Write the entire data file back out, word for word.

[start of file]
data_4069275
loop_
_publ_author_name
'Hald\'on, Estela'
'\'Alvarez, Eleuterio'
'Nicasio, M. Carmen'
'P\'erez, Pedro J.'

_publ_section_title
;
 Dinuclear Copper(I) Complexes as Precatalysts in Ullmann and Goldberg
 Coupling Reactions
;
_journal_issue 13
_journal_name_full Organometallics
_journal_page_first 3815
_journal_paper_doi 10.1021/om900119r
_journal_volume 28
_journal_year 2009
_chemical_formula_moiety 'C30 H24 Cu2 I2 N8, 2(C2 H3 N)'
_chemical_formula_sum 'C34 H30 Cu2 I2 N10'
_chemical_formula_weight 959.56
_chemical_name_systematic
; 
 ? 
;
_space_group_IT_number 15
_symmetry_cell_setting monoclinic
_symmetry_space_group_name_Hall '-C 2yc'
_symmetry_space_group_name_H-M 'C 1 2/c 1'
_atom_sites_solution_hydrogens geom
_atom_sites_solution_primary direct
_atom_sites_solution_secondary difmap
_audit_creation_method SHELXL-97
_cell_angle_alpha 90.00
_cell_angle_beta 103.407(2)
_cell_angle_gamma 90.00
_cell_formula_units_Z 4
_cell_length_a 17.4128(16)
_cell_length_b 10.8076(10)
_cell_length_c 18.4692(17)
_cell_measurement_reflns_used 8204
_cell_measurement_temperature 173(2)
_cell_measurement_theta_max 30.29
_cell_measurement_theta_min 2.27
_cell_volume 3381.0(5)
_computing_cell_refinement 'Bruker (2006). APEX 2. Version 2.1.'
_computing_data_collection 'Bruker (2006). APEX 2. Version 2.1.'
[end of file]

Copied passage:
data_4069275
loop_
_publ_author_name
'Hald\'on, Estela'
'\'Alvarez, Eleuterio'
'Nicasio, M. Carmen'
'P\'erez, Pedro J.'

_publ_section_title
;
 Dinuclear Copper(I) Complexes as Precatalysts in Ullmann and Goldberg
 Coupling Reactions
;
_journal_issue 13
_journal_name_full Organometallics
_journal_page_first 3815
_journal_paper_doi 10.1021/om900119r
_journal_volume 28
_journal_year 2009
_chemical_formula_moiety 'C30 H24 Cu2 I2 N8, 2(C2 H3 N)'
_chemical_formula_sum 'C34 H30 Cu2 I2 N10'
_chemical_formula_weight 959.56
_chemical_name_systematic
; 
 ? 
;
_space_group_IT_number 15
_symmetry_cell_setting monoclinic
_symmetry_space_group_name_Hall '-C 2yc'
_symmetry_space_group_name_H-M 'C 1 2/c 1'
_atom_sites_solution_hydrogens geom
_atom_sites_solution_primary direct
_atom_sites_solution_secondary difmap
_audit_creation_method SHELXL-97
_cell_angle_alpha 90.00
_cell_angle_beta 103.407(2)
_cell_angle_gamma 90.00
_cell_formula_units_Z 4
_cell_length_a 17.4128(16)
_cell_length_b 10.8076(10)
_cell_length_c 18.4692(17)
_cell_measurement_reflns_used 8204
_cell_measurement_temperature 173(2)
_cell_measurement_theta_max 30.29
_cell_measurement_theta_min 2.27
_cell_volume 3381.0(5)
_computing_cell_refinement 'Bruker (2006). APEX 2. Version 2.1.'
_computing_data_collection 'Bruker (2006). APEX 2. Version 2.1.'